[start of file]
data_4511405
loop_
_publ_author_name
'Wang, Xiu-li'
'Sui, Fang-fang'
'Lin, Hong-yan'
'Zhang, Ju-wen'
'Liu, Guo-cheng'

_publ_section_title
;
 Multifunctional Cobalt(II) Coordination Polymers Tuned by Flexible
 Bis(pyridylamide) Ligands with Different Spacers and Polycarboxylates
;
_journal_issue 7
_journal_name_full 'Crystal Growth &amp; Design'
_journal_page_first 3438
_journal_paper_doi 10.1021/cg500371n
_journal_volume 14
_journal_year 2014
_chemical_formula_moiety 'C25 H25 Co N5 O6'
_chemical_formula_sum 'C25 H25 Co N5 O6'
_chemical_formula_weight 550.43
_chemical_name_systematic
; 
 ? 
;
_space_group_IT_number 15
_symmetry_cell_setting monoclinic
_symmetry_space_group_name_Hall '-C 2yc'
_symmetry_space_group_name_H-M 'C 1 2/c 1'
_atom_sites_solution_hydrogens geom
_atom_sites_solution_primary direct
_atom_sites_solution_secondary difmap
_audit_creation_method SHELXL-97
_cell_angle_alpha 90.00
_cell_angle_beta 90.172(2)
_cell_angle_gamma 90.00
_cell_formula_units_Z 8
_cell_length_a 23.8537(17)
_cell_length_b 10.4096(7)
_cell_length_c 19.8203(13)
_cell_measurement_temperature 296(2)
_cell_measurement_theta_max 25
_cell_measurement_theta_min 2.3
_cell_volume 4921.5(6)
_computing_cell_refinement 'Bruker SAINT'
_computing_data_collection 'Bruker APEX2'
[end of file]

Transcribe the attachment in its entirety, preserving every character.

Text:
data_4511405
loop_
_publ_author_name
'Wang, Xiu-li'
'Sui, Fang-fang'
'Lin, Hong-yan'
'Zhang, Ju-wen'
'Liu, Guo-cheng'

_publ_section_title
;
 Multifunctional Cobalt(II) Coordination Polymers Tuned by Flexible
 Bis(pyridylamide) Ligands with Different Spacers and Polycarboxylates
;
_journal_issue 7
_journal_name_full 'Crystal Growth &amp; Design'
_journal_page_first 3438
_journal_paper_doi 10.1021/cg500371n
_journal_volume 14
_journal_year 2014
_chemical_formula_moiety 'C25 H25 Co N5 O6'
_chemical_formula_sum 'C25 H25 Co N5 O6'
_chemical_formula_weight 550.43
_chemical_name_systematic
; 
 ? 
;
_space_group_IT_number 15
_symmetry_cell_setting monoclinic
_symmetry_space_group_name_Hall '-C 2yc'
_symmetry_space_group_name_H-M 'C 1 2/c 1'
_atom_sites_solution_hydrogens geom
_atom_sites_solution_primary direct
_atom_sites_solution_secondary difmap
_audit_creation_method SHELXL-97
_cell_angle_alpha 90.00
_cell_angle_beta 90.172(2)
_cell_angle_gamma 90.00
_cell_formula_units_Z 8
_cell_length_a 23.8537(17)
_cell_length_b 10.4096(7)
_cell_length_c 19.8203(13)
_cell_measurement_temperature 296(2)
_cell_measurement_theta_max 25
_cell_measurement_theta_min 2.3
_cell_volume 4921.5(6)
_computing_cell_refinement 'Bruker SAINT'
_computing_data_collection 'Bruker APEX2'